Incite -- (v) 1: give an incentive; 2: provoke or stir up; "incite a riot"; 3: urge on; cause to act
Monday, March 22, 2004

Re: Free Trade
Written by: Beck

You took my first argument out of my mouth--that labor and regulatory costs are artificially high in the US. And you are correct also in observing that my arguments (I should say free-trade arguments in general) are predicated on peace, cooperation, and the like. When the chips are on the table, then, it comes down to an argument over to what extent peace and stability can be assumed to exist going forward.

It would be foolish to think that China can be counted on as a long-term source of beneficial exchange (though I think there's a chance that China does not turn out to be the huge negative it has the potential to be. Their government's incremental progress towards pro-business and pro-growth policies can likewise develop into a more open, stable, friendly nation. After all, the more they successfully develop into an industrialized nation, the more they, like Japan, will need to depend on foreign markets for their products; however, while one can reasonably hope for such an outcome, I will concede that it would be naive to base planning for the future on such assumptions. This detail actually brings up an argument made much earlier by Answerman about how congress was foolish to vote to normalize most favored nation trade status with China. Passing the MFN decision was a huge pet project of the Clinton administration, and I think we all know the roots of the motivation for that bit of legislation. In case any doubt remains, I agree 100% with Answerman that MFN trade status with China should NOT have been made permanent). Still, China is far from the only trading partner of the United States.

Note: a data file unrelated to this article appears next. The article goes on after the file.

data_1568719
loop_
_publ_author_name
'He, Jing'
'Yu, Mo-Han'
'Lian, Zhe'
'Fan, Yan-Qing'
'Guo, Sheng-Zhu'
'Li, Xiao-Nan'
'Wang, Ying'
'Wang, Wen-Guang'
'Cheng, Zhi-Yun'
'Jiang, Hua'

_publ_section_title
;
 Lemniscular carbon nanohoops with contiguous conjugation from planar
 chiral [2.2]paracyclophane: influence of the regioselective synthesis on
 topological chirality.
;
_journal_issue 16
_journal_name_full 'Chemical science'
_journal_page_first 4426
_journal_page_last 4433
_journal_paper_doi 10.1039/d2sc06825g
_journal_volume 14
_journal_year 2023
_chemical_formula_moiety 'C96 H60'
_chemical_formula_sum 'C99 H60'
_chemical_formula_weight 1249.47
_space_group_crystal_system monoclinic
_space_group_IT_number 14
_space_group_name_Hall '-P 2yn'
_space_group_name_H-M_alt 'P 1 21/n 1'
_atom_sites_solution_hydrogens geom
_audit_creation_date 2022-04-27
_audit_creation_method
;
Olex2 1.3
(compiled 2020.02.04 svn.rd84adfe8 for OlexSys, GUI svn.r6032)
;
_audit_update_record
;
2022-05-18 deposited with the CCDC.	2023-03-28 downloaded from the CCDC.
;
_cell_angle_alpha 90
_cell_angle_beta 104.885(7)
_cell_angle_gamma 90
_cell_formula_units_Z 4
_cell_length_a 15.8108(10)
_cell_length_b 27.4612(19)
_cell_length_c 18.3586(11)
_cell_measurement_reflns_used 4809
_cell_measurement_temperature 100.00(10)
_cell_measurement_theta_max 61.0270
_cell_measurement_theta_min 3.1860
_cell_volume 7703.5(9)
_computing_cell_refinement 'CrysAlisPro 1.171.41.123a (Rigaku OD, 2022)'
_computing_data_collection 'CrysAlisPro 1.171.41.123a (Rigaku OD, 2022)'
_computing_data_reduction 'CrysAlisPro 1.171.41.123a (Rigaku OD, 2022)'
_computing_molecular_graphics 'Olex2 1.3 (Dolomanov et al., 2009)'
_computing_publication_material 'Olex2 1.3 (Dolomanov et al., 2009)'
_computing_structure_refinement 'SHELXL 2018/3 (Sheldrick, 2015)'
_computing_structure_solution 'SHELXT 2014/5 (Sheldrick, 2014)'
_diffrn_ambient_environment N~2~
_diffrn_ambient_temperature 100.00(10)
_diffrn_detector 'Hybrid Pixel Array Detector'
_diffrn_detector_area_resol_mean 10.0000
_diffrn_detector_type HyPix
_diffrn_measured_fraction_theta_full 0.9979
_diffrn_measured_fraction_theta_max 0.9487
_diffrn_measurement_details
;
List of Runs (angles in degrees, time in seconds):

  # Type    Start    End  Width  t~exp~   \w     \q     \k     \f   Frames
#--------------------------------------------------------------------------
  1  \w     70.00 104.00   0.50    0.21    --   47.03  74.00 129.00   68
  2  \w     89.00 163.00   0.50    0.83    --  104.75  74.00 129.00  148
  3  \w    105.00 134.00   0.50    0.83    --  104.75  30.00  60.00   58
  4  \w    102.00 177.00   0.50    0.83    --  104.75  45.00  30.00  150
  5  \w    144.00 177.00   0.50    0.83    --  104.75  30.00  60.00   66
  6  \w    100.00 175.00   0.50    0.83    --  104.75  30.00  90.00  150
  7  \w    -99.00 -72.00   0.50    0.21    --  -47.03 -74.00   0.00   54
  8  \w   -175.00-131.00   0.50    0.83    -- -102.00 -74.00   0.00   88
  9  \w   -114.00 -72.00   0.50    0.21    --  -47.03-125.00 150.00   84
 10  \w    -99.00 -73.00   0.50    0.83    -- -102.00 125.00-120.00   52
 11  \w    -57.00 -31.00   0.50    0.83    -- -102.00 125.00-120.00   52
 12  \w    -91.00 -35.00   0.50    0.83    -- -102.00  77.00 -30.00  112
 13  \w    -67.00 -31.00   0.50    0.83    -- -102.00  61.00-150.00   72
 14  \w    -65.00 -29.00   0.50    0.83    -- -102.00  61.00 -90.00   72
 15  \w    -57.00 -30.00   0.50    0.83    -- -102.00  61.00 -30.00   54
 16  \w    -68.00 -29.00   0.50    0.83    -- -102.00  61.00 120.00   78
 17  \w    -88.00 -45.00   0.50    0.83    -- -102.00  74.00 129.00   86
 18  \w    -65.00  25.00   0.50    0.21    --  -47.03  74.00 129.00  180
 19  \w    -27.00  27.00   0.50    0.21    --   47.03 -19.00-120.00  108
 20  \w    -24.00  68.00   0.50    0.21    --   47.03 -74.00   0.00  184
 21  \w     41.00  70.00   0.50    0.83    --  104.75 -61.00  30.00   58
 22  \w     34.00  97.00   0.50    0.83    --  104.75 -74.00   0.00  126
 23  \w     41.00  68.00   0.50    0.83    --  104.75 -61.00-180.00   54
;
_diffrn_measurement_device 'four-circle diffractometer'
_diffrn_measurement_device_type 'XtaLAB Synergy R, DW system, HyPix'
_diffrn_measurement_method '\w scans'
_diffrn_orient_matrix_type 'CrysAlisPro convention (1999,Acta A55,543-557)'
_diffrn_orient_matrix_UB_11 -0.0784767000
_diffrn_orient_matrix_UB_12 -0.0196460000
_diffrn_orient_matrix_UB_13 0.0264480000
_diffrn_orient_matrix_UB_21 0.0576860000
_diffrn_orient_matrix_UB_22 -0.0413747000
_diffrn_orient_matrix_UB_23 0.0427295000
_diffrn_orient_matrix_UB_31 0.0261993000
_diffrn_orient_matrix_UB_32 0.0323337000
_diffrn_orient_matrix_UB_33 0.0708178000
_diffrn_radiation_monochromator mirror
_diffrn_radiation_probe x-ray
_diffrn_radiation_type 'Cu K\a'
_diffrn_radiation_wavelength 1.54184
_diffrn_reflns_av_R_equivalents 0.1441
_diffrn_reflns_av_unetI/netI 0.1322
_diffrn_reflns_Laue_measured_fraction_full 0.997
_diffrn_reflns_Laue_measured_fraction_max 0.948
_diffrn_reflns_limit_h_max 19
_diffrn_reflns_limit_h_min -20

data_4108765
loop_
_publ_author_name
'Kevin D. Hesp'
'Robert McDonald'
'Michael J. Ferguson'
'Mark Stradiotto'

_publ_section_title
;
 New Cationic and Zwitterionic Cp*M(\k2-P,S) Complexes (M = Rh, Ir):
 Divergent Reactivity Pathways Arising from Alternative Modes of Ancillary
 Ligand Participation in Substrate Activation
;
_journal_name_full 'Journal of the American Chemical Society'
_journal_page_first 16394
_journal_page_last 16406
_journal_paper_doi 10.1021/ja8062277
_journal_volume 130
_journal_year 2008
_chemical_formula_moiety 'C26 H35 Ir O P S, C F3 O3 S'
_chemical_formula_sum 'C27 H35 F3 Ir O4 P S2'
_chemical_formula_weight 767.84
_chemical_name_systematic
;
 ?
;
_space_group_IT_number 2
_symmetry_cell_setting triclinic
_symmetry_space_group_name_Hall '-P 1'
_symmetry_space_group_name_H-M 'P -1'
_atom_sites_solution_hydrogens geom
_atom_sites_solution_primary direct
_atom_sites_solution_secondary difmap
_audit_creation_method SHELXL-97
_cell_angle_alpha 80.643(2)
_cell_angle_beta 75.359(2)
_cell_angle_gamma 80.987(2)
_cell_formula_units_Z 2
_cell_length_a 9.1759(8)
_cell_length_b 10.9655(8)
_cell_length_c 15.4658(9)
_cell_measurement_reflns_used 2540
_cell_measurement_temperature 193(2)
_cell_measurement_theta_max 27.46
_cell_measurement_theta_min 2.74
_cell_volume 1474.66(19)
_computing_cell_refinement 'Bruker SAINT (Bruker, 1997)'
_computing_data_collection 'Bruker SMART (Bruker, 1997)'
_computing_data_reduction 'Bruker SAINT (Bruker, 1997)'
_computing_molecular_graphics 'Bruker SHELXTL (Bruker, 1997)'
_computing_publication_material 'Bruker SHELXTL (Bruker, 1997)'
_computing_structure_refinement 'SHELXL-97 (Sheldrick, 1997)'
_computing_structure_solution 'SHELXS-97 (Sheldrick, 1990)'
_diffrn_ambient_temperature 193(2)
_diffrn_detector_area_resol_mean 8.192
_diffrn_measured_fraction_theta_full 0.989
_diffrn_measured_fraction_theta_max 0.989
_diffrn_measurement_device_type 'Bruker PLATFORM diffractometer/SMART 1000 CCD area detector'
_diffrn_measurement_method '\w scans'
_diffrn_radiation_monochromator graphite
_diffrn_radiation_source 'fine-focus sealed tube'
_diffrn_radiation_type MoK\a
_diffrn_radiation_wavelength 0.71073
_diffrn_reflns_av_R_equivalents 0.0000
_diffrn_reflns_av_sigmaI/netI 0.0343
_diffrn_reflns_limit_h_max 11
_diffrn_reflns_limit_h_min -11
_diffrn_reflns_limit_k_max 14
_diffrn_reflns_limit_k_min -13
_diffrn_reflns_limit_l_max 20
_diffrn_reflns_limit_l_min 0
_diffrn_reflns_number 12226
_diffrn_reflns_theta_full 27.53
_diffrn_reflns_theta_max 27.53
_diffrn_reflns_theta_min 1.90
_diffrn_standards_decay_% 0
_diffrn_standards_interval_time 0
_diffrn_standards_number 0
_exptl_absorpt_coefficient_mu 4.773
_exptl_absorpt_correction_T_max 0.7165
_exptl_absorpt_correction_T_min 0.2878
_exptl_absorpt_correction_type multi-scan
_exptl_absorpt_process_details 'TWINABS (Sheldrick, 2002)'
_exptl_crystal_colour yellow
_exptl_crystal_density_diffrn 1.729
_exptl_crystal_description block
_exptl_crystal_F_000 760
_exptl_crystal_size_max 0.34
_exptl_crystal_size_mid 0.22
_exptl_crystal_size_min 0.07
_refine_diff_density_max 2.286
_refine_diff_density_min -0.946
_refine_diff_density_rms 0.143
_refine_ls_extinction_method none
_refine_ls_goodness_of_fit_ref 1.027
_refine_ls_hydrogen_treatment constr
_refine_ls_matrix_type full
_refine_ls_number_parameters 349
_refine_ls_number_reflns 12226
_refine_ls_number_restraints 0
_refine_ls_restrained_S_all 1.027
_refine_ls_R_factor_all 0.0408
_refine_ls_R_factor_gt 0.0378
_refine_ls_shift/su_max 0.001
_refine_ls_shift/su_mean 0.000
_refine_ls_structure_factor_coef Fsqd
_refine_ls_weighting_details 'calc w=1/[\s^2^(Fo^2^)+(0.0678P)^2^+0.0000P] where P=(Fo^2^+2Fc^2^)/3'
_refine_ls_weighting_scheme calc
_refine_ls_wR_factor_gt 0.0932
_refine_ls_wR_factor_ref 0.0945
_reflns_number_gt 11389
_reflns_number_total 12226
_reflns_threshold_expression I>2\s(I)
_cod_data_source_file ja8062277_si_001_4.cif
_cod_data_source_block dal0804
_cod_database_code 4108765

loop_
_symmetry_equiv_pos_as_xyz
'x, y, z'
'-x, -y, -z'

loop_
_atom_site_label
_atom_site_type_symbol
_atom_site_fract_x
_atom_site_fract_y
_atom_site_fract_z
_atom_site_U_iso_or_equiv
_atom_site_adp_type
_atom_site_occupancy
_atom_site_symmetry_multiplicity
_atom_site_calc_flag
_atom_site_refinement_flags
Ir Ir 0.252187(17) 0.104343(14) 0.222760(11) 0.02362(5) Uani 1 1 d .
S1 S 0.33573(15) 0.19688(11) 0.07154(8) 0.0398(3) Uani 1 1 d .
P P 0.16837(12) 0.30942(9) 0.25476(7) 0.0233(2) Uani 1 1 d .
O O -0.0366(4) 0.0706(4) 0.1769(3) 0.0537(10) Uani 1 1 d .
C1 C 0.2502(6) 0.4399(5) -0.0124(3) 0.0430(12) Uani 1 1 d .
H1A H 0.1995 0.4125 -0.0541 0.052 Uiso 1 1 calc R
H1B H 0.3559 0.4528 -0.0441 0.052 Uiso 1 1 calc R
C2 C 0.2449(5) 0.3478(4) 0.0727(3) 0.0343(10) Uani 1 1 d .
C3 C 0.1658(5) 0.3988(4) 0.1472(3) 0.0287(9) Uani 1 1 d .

India has very near the same sized population as China, and it is India, after all to which so many of our white collar jobs are flying. Furthermore, many jobs in high-tech are flying to Japan and the Asian tigers (and have for decades now), and to South and Central America. Herein lies my confidence for the future of American economic health and for the future success of free trade policies. Even if the United States were to lose 100% of Chinese industrial production at some hypothetical point twenty years down the road, and even if that production were assumed to be a substantial source of American imports, I nonetheless feel confident in saying that there will be a surplus of alternate, friendly markets for the US to originate alternate supply routes.

Finally, if China does get to such a prosperous position in the world and they suddenly cut off exports to America--the world's largest market for manufactured goods--the impact would be crushing to the Chinese economy while causing only minor inconvenience to ours.

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John Beck

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